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October 08, 2007

Laying It Up

Boatbuilding basics from gelcoat to deck

Starting at the Bottom
Every boat on the market is built according to a "lay-up schedule" - a plan detailing the exact construction of each hull layer - from the specific materials used to their thickness, number of layers, types and design of stringers and transom and  finishing reinforcements. That plan comes together as the engineers decide how customers will use the boat and want it to perform.

Maverick Boats, which builds Maverick, Pathfinder, Hewes and Cobia boats, certainly keeps the weight of materials in mind when constructing a flats skiff. But lighter weight may not translate to strength, so the company must find the best combination and then balance that with price. In the marine industry, as in any other part of life, the challenge becomes trade-offs.

"You can overbuild a boat," says Charlie Johnson, Maverick's director of marketing and promotion. "It's the same as if you're nailing three pieces of wood together. You can use three nails or you can use 10, but usually three nails work every bit as well as 10. We're always looking for ways to use three nails."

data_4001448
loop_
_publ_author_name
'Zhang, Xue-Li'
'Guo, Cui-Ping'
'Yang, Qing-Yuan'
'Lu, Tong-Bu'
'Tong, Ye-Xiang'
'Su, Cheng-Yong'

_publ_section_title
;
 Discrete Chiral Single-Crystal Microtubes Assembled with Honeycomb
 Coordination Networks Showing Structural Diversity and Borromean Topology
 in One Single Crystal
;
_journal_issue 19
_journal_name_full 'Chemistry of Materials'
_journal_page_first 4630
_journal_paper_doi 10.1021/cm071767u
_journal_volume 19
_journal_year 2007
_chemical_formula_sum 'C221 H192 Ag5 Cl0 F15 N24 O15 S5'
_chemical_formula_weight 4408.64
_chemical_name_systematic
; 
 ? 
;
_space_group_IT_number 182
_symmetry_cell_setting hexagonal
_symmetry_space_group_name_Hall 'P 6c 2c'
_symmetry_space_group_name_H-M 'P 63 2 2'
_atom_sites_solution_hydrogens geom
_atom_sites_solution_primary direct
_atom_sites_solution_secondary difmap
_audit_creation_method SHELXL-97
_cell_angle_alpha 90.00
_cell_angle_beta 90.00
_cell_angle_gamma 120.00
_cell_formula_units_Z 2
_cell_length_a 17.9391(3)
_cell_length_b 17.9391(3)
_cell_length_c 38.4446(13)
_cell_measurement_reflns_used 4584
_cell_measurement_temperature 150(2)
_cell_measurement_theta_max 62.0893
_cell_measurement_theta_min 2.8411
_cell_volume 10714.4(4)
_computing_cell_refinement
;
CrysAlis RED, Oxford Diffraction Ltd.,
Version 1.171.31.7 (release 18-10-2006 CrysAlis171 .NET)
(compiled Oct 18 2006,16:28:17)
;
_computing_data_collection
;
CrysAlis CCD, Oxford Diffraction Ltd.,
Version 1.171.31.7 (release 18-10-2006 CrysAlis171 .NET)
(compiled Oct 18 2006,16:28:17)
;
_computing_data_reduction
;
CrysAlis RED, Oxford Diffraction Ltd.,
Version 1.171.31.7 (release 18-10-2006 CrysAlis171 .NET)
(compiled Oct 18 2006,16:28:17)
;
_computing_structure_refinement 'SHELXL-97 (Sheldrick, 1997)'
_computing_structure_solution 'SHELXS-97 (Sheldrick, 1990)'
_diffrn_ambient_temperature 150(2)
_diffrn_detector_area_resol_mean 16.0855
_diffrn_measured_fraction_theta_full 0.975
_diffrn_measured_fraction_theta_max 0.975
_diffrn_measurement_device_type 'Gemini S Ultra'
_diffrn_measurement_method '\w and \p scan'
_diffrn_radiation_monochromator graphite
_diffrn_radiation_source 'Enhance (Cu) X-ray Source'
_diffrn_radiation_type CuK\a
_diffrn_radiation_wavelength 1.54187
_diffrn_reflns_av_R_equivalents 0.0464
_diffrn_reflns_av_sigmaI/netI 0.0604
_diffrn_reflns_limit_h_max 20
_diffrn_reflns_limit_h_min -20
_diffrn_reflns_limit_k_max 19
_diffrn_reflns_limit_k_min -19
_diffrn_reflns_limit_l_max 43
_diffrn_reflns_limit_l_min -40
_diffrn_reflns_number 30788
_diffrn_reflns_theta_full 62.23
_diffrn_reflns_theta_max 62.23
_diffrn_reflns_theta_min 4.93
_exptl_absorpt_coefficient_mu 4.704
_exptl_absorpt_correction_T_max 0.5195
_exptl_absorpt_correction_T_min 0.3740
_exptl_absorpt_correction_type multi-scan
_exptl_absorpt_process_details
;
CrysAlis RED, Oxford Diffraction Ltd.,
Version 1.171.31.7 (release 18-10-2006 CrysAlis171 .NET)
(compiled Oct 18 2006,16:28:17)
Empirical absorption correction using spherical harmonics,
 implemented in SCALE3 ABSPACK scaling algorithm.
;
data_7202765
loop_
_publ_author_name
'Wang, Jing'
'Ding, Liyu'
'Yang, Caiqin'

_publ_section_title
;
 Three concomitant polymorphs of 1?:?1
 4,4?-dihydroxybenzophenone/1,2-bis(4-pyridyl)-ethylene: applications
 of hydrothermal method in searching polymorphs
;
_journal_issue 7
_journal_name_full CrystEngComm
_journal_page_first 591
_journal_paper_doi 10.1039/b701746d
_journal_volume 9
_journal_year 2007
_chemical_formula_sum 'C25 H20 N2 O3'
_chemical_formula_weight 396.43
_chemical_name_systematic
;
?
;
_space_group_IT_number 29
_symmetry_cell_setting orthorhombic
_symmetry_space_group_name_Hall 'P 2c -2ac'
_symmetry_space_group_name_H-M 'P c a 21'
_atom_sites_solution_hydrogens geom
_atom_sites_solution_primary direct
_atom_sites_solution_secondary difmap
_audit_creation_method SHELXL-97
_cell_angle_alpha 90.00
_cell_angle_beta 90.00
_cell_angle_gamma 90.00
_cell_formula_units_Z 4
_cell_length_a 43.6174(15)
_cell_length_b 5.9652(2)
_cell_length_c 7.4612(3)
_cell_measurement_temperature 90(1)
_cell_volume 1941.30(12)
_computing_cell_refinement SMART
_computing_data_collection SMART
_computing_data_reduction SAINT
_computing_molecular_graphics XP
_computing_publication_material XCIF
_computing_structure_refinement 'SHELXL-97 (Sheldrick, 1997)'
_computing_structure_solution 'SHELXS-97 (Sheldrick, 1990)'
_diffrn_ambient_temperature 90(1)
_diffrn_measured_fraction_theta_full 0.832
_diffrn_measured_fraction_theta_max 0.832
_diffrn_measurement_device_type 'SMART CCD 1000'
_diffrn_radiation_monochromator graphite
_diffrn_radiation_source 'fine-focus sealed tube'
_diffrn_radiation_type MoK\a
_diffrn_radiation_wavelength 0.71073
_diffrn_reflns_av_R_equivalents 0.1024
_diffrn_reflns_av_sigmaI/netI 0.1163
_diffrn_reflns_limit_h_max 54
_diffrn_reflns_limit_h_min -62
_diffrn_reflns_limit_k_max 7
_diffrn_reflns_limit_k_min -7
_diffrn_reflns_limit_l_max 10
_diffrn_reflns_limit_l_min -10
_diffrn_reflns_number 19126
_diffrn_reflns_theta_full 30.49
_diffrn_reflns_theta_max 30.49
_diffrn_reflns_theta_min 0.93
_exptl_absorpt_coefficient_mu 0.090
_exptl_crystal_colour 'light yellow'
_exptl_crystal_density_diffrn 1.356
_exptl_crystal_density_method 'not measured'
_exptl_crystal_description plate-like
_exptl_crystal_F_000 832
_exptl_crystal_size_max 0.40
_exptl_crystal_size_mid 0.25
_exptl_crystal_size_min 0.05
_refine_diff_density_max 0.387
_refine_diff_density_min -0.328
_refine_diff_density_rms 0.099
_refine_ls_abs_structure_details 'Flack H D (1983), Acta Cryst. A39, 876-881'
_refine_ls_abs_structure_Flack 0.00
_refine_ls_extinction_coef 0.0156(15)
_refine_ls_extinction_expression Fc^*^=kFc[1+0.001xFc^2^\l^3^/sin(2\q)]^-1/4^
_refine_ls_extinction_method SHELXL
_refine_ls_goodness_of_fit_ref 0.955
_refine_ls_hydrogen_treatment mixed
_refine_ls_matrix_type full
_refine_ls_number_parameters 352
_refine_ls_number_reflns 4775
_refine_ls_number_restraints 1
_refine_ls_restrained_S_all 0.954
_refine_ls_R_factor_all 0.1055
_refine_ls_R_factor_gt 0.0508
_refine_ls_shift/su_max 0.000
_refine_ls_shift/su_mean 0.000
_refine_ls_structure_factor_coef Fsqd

Starting at the bottom, literally, the gelcoat creates the first hull layer. But that layer must flex and move with the subsequent layers of fiberglass in the hull. Everything works together. The composition and thickness of the gelcoat layer can vary. However, a thickness of 18 "mils" (.018 inches or .457 millimeters), plus or minus 2 mils, is considered ideal for all-around performance, Johnson says. Why? Because that's the optimal thickness needed for the gelcoat to properly cure.

Gelcoat is a synthetic, petroleum-based resin made from organic  compounds, similar to resins that bind fiberglass layers into the hull. Builders primarily use two types of resin in boat construction: polyester and vinylester. Epoxy resins may be used in custom applications and in conjunction with Kevlar or carbon fiber but are more expensive.

Most gelcoats are polyester resins, which weather better than vinylester resins, says Charlie Reeves, director of technology integration for Sea Ray boats, owned by Brunswick Corpor-ation, which makes more than 45 boat brands from Hatteras to Trophy. Gelcoat makers blend the polyester resins with color pigment and UV stabilizers to offer protection against fading, chalking and cracking.

Higher-end gelcoats offer the best surface properties; boatbuilders use pricier gelcoats to support today's  darker-colored hulls. That's why color options generally cost more.